A thunderbolt of fear struck 20 million Americans with severe disabling pain this past Monday as a result of an Oklahoma court’s decision to hold Johnson & Johnson financially responsible for the opioid crisis in the state — not because most people care about Big Pharma, but because they do care about their own lives. These are people who live in the shadows, afraid of being further stigmatized, ostracized and treated as if they are responsible for the opioid crisis.
These are people who live in the shadows, afraid of being further stigmatized, ostracized and treated as if they are responsible for the opioid crisis.
The reverberation will be felt throughout every aspect of society: Policymakers will be more emboldened to restrict access to opioids. Doctors will follow suit, as will insurance companies. And politicians will point to the pharmaceutical industry as the villain while demonizing a class of drugs that remain the only affordable or available treatment for millions of people — even as the drugs most responsible for the crisis (illegally made fentanyl, heroin, cocaine and other illicit drugs) are largely ignored.
We have a window into what to expect following the decision — in other words, the effect of more restrictions on legal opioids — by looking at the consequences of the Centers for Disease Control and Prevention Guideline for Prescribing Opioids for Chronic Pain.
Doctors have been working in fear since the March 2016 publication of the CDC guideline, after which an estimated 70 percent of physicians have dramatically reduced or stopped prescribing opioids. Many worried that they would lose their licenses if they continued to give patients opioids, while some physicians are being criminally prosecuted for prescribing outside the guidelines. Of course, unscrupulous doctors should be held accountable, but not just because they deviated from the CDC recommendations.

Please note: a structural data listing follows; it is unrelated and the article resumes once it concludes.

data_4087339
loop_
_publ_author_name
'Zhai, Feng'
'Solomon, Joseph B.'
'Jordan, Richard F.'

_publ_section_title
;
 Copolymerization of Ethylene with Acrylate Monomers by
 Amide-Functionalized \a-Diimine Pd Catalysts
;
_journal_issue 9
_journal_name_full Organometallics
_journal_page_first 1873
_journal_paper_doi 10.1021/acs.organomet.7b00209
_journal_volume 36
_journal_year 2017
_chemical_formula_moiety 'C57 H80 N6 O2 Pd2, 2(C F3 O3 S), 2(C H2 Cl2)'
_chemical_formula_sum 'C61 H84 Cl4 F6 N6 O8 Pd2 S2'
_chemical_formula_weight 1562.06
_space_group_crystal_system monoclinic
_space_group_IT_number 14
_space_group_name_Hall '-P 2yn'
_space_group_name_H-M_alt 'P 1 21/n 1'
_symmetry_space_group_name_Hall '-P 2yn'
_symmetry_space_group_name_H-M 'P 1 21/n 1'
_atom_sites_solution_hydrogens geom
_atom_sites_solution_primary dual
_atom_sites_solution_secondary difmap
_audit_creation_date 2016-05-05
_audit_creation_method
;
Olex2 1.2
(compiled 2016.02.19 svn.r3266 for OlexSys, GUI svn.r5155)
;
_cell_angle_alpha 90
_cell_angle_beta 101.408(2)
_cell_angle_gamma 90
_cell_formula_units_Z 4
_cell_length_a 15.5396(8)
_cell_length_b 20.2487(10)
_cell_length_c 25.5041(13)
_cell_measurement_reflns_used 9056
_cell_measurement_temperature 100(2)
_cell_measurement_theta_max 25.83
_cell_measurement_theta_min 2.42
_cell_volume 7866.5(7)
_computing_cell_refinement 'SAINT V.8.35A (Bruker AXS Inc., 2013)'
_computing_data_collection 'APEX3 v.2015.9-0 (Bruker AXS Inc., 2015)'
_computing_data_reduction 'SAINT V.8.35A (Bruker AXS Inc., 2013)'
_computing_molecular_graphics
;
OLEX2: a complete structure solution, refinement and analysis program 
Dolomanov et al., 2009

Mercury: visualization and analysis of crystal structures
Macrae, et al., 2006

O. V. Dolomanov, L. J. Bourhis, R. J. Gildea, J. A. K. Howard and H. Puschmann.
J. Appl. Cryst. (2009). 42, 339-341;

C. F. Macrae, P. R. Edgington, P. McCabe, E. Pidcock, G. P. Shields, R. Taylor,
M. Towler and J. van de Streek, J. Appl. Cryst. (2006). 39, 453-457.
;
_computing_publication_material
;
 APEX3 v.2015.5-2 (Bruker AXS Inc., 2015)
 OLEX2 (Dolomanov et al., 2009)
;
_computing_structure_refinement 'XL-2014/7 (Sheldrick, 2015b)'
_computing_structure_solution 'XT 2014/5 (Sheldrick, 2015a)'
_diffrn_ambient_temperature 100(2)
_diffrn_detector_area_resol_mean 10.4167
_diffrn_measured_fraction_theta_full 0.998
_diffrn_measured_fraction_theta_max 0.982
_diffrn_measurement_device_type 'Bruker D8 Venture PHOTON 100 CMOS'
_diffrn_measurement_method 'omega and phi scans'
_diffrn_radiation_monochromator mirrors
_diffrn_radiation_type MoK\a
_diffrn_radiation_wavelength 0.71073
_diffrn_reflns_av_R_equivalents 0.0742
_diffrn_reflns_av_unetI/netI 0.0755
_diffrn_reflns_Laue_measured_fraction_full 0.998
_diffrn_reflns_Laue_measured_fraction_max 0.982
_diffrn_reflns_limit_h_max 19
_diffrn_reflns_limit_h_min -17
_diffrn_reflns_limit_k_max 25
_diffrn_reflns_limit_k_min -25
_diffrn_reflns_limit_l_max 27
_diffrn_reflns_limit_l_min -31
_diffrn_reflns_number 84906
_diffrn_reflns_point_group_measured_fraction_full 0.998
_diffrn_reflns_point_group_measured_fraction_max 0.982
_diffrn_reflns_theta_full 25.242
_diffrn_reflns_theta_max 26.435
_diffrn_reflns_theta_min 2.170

To provide the relief their patients need without running afoul of the CDC's guidelines, they must navigate their way through an arduous appeals process with payers, pharmacies and health care systems. Some providers now refuse to take on new pain patients or have terminated professional relationships with existing patients who have been prescribed an opioid for pain. It has simply become too costly and professionally risky to treat people with chronic pain.
This can have devastating effects on patients, very few of whom are addicts. The National Institute on Drug Abuse estimates the number is well under 10 percent, and as low as 1 percent, though it’s impossible to know precisely. But those who develop addictions are not always prescribed an opioid; those who are tend to move from medical prescriptions to the street.
People in pain who aren’t addicted find it more difficult to access compassionate care; some of them, too, will turn to the streets to find pain relief through the lethal, illicit opioids such as smuggled fentanyl that are flooding our communities. Others will be forced to suffer more as they become increasingly unable to work or engage in everyday activities. Some people who can no longer get prescription opioids may even choose suicide over the alternatives.